Hardy's complaint is straight forward. He admits that he has had a significant number of unscheduled absences, which permit disciplinary action. However, he contends that he has been punished in ways that other Caucasian or dark-skinned African-American employees were not. When Hardy began his employment, the attendance policy required that any employee who would be late or absent from work was to call his supervisor, who would complete a form 3971 to document the reasons for absence. In 2002, the Postal Service adopted a new procedure. Under the new system, if an employee was going to be late or absent to work, he was required to call the Attendance Control Office ("ACO"). The central operator then asked the employee the reasons for his tardiness or absence; the information was input into the computer system, and the form 3971 was generated and forwarded to supervisors. Once an employee has incurred three unscheduled absences, ACO sends a notice to the supervisor to review the attendance record. Generally, any absence or tardiness that is not pre-planned is considered an unscheduled absence and can lead to discipline. However, supervisors are provided with wide discretion to further examine the circumstances surrounding each absence and may treat unscheduled absences as scheduled absences if they find the employee's reason compelling.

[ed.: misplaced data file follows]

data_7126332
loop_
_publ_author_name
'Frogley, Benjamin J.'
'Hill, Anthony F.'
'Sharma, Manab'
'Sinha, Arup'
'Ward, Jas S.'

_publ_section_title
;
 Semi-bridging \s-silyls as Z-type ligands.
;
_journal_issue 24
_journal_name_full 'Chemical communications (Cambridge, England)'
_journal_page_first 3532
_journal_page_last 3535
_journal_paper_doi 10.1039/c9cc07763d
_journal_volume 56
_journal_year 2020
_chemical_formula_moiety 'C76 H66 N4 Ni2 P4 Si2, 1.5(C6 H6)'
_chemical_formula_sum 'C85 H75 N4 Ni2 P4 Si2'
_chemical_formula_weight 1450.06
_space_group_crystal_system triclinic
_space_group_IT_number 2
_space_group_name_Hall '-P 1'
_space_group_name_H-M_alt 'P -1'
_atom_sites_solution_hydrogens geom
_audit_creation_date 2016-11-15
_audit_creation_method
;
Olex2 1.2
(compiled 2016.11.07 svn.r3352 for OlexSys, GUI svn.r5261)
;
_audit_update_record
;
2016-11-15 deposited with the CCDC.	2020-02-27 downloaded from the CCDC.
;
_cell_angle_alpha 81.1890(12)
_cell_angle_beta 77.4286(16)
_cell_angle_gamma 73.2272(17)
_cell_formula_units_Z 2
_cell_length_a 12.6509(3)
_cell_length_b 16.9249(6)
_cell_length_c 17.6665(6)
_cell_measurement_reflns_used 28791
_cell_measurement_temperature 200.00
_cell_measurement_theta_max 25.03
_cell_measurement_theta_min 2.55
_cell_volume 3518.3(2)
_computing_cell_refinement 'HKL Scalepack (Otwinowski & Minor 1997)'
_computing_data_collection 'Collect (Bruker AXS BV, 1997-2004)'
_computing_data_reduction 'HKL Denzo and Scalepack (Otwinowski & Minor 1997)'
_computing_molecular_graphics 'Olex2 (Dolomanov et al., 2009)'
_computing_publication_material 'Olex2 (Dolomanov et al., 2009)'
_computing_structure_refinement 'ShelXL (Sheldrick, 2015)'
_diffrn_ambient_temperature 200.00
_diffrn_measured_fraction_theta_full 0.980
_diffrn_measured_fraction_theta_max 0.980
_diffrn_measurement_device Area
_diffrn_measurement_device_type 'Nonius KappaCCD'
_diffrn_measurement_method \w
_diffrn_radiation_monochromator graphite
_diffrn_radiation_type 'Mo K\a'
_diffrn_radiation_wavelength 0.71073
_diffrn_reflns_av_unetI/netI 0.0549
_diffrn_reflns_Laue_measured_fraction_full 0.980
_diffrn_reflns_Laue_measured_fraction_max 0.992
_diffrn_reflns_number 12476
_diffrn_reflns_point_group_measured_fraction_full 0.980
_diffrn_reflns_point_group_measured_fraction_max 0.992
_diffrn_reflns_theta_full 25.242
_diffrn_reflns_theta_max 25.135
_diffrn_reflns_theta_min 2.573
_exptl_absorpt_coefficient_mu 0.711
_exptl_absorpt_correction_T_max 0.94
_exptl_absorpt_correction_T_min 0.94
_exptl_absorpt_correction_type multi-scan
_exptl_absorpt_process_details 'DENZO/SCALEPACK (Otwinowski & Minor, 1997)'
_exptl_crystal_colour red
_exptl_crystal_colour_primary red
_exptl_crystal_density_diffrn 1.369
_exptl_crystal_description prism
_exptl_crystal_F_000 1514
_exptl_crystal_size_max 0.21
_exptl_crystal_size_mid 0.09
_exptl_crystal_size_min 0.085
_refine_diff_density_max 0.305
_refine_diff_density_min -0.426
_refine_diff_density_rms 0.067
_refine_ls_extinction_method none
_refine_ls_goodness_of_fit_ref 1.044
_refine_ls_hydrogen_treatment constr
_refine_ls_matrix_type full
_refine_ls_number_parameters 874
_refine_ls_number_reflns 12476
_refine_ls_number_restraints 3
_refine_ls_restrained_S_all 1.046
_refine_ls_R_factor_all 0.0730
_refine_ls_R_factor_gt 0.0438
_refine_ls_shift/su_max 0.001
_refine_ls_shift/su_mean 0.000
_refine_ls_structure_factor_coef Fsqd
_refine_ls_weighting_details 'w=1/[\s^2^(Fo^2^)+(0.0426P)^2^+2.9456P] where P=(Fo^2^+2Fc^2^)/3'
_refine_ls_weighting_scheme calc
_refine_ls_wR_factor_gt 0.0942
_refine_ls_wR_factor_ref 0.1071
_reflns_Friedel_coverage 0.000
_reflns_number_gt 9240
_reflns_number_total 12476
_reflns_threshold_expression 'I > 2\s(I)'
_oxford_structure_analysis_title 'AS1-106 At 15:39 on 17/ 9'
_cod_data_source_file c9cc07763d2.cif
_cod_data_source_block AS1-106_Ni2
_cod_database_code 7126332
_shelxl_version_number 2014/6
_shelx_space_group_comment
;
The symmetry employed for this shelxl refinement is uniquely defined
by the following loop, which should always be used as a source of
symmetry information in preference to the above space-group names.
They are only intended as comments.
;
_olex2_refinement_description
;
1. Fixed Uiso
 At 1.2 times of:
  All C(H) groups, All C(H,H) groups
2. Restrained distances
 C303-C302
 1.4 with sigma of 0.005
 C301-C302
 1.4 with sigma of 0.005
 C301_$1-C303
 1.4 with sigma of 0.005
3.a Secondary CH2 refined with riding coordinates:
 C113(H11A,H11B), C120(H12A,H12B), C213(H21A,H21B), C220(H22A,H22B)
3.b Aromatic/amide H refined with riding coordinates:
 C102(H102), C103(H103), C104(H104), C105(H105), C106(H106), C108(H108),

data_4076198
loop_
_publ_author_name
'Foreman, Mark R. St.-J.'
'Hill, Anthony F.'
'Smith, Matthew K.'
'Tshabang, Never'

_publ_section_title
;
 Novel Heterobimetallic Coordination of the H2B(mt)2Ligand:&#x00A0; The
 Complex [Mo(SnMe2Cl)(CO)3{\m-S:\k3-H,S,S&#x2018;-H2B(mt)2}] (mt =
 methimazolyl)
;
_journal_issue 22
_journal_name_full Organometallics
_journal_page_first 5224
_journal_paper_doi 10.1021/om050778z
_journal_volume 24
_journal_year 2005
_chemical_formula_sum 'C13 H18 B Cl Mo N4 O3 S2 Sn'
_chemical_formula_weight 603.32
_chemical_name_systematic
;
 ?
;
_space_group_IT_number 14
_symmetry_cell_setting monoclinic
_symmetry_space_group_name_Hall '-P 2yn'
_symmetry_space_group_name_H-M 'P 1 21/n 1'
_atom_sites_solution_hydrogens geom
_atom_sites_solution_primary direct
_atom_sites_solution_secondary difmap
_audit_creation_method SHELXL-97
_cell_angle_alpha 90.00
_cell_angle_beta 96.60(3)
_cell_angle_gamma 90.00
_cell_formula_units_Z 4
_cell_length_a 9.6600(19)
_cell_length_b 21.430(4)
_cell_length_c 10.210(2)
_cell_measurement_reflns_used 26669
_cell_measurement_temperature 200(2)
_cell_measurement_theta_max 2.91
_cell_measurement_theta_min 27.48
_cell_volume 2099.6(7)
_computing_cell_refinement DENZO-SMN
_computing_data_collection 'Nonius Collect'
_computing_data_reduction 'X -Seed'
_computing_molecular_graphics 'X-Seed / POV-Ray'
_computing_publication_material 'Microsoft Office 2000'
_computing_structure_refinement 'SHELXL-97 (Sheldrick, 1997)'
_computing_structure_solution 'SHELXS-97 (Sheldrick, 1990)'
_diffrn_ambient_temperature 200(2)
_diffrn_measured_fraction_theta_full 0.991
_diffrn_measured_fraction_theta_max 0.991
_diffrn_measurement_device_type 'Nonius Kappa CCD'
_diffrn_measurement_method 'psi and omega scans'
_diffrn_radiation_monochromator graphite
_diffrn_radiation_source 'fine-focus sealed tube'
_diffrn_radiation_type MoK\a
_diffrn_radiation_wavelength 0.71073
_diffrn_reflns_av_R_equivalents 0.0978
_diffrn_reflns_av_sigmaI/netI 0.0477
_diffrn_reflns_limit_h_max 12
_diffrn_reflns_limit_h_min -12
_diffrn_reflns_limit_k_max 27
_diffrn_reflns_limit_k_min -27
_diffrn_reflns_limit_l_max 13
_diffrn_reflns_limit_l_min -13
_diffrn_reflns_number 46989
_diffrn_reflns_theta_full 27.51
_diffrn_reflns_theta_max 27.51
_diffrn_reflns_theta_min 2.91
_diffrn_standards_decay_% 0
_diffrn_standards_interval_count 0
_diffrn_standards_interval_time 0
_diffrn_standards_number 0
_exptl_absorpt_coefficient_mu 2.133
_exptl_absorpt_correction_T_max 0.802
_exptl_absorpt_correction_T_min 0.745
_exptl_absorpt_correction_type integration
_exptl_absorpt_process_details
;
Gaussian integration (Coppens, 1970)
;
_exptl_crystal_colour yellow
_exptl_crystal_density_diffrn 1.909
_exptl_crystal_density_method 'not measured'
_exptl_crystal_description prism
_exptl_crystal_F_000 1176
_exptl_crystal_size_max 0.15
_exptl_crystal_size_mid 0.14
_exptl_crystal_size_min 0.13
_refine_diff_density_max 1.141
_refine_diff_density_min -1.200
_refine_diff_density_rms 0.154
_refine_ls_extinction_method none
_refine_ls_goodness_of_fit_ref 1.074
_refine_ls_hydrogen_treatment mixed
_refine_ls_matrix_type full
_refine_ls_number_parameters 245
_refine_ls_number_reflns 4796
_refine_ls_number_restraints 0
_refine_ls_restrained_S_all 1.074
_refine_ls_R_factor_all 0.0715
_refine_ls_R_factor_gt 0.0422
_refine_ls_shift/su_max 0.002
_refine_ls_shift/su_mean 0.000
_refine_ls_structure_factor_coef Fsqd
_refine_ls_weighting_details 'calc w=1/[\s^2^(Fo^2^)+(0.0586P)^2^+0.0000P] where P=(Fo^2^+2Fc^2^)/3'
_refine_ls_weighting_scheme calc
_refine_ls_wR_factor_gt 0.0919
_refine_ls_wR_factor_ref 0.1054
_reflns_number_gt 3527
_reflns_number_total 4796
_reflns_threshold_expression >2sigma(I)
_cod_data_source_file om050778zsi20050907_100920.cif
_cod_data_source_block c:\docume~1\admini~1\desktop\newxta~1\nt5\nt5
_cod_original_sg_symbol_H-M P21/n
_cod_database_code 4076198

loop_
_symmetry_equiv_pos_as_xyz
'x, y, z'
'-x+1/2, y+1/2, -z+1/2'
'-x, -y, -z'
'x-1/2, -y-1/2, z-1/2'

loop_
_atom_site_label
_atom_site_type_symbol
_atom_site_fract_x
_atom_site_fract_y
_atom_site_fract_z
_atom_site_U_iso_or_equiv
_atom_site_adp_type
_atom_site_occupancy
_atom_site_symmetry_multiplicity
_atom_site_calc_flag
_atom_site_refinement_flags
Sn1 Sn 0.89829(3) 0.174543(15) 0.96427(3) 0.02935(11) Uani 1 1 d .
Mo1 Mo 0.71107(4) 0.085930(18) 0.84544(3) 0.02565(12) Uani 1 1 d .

From December 2000 to May 2001, Hardy incurred eight unscheduled absences and, consequently, Himes issued a letter of warning to Hardy. Hardy grieved the letter and it was reduced to a review of his attendance record. One year later under the new system, a notice was sent to Himes requesting a review Hardy's attendance record. This time, seven unscheduled absences were recorded from October 2001 to April 2002. Himes conducted a pre-disciplinary interview to understand the circumstances behind Hardy's absences. At that time, Himes determined that the appropriate action was to conduct an informal discussion instead of issuing a letter of warning. Himes, however, told Hardy that future unscheduled absences would result in a more serious level of discipline, i.e. a letter of warning. In July 2002, ACO again requested Himes to review Hardy's attendance record because three additional unscheduled absences were incurred from April 2002 to July 2002. During the interview, Himes again took no official disciplinary action. From July 2002 to December 2002, Hardy incurred six additional unscheduled absences and, consequently, on December 6, 2002, Himes issued a letter of warning to Hardy. However, this official letter was rescinded by Himes in May 2003. From May 2003 to August 2003, Hardy incurred seven unscheduled absences, and Himes again issued an official letter of warning. Hardy testified that he was suspended in December 2002, August 2003 and December 2004.